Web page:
Unfortunately, whenever resilience is mentioned it’s often accompanied by two interlinked myths. The first is the commonly held belief that resilience is not something you can develop; you’re either born with it or you’re not. The second myth is that you can only build resilience through experience. Both are untrue. Anyone can build resilience – and there are techniques to build resilience both in yourself and in others.
Dispelling these myths is important, because if anything will get people through COVID-19 it will be resilience, especially in the workplace. Resilience is as much a characteristic of high-performing groups as of high-performing individuals – but what’s perhaps less known is the key role leaders play in building resilient teams.
Building resilience is often interpreted as simply growing a “thicker skin” to guard against undue stress. While that might be useful, it’s not necessarily sustainable – and how does one do that anyway?
Research suggests that the ability of a leader or manager to address the physical, mental and relationship needs of their team is the foundation of trust. These needs apply at all times but are magnified during times of crisis. Expanding upon those:
Physical needs: Meeting needs to feel secure and safe
Mental needs: Meeting needs to build psychological resilience
Relational needs: Meeting needs for connection and belonging
The research suggests: “Leaders who rise to the challenge will help their people develop human resilience – the ability to adapt and engage through difficult times. Distilled to one essential message: your workforce is looking to trust you. And it will trust if it believes leadership cares for each individual, the community, and humanity as a whole.”
In practice, here are 4 ways leaders and managers can build resilience in their teams.
Walk the talk
Managers and leaders play a key role in promoting adaptive behaviours. How they respond to setbacks plays an important tole in building resilience in teams. Their response can either be a model for building or eroding resilience. If managers and leaders show resilient behaviour and thinking, they can spark it in others. Simple ways to do this include promoting optimism about the achievement of goals, celebrating success, and promoting learning from failure (but not dwelling it). An ability to embrace failure will determine how well team members grow and learn in a high-pressure environment. A negative relationship to failure or not allowing teams to innovate for fear of failure can inhibit growth.
Build a culture of support
Leaders also have a major impact on how their team members interact with each other. While maintaining productivity and profitability remains a key priority regardless of external conditions, instead of focusing solely on results, leaders should also focus on their relationship with employees and their relationship with the company. Be transparent about each employee’s role within the company and why their contribution matters. Empathise with them when they’re having rough days.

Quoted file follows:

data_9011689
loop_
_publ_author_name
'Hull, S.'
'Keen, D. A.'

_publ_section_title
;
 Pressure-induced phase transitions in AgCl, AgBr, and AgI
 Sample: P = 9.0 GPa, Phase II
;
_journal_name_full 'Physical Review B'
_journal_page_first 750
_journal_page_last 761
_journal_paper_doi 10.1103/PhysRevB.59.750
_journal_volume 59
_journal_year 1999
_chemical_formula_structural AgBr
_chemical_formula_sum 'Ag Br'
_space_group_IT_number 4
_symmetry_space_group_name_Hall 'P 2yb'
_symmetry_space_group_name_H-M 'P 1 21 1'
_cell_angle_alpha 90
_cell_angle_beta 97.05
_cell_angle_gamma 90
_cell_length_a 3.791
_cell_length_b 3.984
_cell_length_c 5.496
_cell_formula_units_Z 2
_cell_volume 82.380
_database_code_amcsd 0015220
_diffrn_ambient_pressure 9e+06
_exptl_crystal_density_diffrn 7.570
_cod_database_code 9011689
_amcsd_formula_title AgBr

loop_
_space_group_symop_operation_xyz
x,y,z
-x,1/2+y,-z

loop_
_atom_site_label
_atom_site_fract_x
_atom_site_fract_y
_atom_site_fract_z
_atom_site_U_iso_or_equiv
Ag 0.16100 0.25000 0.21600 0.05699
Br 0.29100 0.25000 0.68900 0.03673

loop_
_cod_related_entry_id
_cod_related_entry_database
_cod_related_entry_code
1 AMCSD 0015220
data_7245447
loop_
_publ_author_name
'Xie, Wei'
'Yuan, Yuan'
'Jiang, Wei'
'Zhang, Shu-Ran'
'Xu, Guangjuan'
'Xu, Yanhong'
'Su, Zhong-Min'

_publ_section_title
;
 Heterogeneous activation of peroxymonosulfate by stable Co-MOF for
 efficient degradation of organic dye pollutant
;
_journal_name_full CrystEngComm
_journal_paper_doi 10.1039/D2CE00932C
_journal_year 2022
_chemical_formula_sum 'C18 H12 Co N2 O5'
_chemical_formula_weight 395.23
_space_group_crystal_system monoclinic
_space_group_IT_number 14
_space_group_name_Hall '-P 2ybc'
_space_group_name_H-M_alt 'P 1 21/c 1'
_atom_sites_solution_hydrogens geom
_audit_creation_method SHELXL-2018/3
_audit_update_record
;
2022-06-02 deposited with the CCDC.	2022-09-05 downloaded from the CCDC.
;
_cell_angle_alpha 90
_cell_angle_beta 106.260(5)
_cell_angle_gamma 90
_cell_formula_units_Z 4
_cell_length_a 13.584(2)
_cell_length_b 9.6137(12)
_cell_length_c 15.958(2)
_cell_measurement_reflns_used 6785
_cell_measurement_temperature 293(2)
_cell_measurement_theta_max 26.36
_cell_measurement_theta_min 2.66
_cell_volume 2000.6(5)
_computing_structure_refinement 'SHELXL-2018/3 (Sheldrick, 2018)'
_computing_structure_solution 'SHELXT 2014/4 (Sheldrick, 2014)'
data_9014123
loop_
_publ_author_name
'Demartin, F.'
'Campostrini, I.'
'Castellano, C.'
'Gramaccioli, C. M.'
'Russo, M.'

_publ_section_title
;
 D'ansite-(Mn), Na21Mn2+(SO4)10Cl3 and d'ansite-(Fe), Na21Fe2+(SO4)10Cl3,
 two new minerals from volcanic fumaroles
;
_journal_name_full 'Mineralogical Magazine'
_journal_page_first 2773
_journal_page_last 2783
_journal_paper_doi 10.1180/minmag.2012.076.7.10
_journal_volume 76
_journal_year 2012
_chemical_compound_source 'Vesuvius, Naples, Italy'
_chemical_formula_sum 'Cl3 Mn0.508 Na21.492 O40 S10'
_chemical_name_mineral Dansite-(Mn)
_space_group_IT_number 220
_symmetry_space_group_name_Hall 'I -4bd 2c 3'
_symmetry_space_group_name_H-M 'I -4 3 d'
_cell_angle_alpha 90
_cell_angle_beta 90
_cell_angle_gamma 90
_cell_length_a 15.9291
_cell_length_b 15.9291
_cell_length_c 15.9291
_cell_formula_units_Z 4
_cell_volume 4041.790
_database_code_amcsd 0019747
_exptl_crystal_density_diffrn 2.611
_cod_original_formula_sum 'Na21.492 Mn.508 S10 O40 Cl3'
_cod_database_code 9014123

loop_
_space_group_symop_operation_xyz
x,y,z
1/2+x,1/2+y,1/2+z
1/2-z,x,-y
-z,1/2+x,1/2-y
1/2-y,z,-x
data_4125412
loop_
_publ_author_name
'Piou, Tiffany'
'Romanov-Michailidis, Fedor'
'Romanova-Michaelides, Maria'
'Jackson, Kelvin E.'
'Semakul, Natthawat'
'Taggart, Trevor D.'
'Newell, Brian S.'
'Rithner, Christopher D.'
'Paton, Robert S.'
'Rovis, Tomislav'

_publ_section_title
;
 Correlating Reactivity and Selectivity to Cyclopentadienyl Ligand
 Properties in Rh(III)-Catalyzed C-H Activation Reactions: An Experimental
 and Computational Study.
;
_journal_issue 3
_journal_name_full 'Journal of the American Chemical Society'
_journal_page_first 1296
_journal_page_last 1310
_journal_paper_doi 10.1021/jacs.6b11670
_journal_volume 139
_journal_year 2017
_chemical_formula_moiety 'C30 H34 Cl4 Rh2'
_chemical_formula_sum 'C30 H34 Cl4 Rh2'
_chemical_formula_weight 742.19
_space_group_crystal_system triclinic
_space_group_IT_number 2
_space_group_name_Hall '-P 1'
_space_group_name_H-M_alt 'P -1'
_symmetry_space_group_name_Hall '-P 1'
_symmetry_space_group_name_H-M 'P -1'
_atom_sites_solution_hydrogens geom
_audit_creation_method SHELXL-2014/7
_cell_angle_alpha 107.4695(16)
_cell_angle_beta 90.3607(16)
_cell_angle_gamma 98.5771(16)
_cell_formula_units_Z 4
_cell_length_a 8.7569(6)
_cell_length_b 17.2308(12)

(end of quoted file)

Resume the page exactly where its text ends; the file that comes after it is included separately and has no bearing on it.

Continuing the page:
Not sure where to start or what your team members need most of all? Ask them! Listen to your team, act on the feedback they provide, and, importantly, communicate this message: “I hear you, and here’s what we’ve done based on your feedback.” Scheduling one-on-ones – a feature offered by Breathe – can help.
Develop a sense of purpose and belonging
Leaders and managers are uniquely placed to develop a collective sense of purpose, cohesion and belonging among their team members. There are echoes here of resilient families. Organisational psychologists have discovered that the more resilient families tend to promote family cohesion, celebrate family events, develop a culture of their own, support and advocate for one another, and display good communication. The same foundations can apply to work teams.
Also remember that shared purpose and values will give employees the sense of belonging they so desperately need right now. With quarantines and social distancing applicable everywhere, employees need a sense of connection, so make sure you’re communicating regularly through multiple channels.
Know your team
A separate study found that resilient teams are intimately familiar with one another’s knowledge, skills and abilities, so they can draw upon the right expertise at the right time. At a time when work is far from normal, this ability to improvise and develop new ideas to handle adversity is like gold. The manager or leader should acutely understand individual strengths and skillsets.
Resilience is not about buckling down and redoubling your efforts, especially as that may not be possible in the new world of work. A “head down, tail up” approach without time for reflection may even lead to burnout. Work smarter, not harder, and take the time to appreciate the strengths of individuals in your team. Everyone has strength within – sometimes we just need a helping hand to draw it out.